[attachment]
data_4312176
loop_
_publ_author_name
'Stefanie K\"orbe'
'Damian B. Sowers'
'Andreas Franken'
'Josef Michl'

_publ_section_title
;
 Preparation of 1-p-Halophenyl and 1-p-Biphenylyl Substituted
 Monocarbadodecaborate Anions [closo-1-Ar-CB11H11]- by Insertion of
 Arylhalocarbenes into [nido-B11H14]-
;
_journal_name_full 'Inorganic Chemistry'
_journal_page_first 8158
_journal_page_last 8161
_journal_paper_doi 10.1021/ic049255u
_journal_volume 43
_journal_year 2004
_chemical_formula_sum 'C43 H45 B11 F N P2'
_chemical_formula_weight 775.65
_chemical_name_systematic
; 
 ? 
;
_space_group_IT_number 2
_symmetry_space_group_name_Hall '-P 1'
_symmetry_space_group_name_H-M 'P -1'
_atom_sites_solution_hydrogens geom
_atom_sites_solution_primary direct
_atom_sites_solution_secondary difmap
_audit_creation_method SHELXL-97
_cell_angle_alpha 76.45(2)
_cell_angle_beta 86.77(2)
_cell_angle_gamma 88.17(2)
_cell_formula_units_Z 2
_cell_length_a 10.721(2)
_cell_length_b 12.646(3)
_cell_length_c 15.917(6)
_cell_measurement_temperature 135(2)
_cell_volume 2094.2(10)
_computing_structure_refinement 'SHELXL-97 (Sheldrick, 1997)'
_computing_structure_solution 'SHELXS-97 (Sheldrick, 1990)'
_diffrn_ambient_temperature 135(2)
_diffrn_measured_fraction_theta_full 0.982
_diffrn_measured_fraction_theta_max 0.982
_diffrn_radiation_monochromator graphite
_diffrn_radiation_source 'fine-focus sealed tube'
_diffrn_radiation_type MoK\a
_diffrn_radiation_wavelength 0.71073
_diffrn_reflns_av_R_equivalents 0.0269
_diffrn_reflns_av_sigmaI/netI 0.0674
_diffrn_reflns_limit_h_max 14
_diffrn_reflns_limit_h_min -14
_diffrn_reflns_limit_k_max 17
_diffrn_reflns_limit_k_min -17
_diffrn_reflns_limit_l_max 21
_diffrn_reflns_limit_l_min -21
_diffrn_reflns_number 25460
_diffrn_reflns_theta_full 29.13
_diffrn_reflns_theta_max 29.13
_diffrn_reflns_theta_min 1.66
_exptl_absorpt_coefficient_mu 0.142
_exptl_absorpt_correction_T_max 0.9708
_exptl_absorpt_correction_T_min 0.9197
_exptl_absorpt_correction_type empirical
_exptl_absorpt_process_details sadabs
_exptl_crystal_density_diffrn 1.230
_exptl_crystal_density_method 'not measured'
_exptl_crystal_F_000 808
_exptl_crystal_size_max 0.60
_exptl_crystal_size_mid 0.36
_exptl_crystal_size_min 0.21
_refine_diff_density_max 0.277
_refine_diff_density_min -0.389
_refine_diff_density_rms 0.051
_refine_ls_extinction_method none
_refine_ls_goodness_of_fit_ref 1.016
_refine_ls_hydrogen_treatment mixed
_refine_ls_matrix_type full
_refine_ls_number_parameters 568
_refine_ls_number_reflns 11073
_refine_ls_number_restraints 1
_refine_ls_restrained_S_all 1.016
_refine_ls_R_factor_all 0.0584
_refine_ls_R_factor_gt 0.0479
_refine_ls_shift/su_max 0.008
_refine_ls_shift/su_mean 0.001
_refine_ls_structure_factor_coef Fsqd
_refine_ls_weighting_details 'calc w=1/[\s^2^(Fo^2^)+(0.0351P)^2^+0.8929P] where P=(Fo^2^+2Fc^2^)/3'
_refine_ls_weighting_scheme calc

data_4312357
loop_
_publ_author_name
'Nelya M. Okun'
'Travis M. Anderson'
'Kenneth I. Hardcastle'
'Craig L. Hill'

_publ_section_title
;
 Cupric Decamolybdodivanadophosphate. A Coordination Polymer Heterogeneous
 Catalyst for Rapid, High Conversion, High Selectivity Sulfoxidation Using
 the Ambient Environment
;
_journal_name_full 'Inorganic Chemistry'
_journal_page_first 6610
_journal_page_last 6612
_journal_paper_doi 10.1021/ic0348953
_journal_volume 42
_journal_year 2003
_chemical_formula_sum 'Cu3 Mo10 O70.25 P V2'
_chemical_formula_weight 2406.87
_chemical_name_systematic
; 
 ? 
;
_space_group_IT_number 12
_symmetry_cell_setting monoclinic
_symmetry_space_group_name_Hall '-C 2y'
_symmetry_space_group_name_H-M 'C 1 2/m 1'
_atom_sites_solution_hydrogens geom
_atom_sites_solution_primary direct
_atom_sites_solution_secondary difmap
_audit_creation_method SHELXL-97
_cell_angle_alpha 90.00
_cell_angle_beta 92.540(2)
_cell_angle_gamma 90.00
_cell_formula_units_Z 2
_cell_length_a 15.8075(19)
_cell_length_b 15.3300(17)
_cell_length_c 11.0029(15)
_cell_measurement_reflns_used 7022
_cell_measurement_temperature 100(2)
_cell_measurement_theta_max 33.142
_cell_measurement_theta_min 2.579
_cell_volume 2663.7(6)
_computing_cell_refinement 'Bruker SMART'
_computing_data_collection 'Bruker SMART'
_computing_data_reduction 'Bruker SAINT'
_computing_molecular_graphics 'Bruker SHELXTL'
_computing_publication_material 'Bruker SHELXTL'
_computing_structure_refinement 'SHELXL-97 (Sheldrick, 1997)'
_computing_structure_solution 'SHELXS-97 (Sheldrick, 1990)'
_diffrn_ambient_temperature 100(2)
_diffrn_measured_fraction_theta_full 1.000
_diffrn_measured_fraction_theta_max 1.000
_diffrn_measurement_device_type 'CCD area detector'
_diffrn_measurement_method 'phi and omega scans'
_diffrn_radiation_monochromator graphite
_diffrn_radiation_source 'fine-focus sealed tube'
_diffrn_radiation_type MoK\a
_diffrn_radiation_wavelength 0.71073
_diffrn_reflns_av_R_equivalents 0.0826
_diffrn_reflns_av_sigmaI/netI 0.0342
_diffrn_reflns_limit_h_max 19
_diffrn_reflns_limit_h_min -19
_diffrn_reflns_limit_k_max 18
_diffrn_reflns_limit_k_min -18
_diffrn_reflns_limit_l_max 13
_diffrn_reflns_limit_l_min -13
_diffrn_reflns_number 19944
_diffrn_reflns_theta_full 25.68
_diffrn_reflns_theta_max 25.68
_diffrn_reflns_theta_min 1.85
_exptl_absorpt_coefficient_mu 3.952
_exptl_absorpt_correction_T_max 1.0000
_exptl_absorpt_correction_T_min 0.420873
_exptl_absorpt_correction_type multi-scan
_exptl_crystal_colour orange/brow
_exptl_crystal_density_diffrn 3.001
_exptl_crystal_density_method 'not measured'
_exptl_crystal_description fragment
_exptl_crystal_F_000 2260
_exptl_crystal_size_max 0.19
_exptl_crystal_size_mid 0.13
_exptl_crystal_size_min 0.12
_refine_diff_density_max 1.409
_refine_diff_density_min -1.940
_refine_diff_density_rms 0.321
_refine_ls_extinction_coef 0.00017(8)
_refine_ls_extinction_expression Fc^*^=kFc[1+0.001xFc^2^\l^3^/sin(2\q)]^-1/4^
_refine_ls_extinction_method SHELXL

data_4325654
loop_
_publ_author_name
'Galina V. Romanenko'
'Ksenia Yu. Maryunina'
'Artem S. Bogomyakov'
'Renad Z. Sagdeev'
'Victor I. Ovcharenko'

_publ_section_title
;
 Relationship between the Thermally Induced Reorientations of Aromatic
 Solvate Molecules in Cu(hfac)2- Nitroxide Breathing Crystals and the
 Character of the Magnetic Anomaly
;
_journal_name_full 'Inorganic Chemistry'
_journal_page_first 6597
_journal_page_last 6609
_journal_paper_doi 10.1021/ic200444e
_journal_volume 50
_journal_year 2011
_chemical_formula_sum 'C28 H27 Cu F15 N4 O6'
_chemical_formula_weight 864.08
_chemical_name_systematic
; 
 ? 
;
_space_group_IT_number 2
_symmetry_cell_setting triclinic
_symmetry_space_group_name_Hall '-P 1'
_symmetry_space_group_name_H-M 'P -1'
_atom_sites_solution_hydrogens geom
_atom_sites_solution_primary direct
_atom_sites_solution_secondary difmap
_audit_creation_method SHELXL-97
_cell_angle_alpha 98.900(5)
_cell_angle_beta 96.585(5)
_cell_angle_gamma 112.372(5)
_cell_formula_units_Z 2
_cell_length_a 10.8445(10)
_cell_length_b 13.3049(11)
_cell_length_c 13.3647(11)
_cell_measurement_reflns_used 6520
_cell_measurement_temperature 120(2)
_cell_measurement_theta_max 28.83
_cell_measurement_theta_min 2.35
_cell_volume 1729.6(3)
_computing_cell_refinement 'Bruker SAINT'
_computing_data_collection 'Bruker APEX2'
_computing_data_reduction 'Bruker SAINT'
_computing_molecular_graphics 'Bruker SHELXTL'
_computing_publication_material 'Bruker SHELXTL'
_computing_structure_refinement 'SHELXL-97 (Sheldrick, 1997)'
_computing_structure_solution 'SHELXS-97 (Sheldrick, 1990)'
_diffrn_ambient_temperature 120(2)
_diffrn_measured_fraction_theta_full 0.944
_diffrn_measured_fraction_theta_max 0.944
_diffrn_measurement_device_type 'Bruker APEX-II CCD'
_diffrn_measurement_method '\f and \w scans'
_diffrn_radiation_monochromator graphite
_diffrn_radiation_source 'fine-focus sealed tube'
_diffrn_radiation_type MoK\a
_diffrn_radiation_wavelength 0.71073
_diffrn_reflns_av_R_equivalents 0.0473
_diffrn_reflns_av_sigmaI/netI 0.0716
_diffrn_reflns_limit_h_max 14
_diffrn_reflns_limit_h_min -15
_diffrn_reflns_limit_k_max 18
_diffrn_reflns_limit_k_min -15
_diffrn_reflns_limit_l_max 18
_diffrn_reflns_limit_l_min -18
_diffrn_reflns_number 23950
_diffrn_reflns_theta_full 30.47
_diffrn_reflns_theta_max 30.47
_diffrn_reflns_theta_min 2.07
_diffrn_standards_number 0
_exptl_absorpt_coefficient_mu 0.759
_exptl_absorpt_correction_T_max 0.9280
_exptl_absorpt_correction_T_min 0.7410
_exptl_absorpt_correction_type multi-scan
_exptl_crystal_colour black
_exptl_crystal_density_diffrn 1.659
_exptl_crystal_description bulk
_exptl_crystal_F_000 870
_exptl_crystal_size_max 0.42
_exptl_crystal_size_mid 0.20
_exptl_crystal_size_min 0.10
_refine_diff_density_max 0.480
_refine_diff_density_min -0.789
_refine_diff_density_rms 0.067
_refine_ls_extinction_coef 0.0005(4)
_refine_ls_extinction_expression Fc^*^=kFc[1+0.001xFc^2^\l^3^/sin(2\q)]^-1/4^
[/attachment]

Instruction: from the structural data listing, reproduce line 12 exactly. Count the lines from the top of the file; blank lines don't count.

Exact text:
 Arylhalocarbenes into [nido-B11H14]-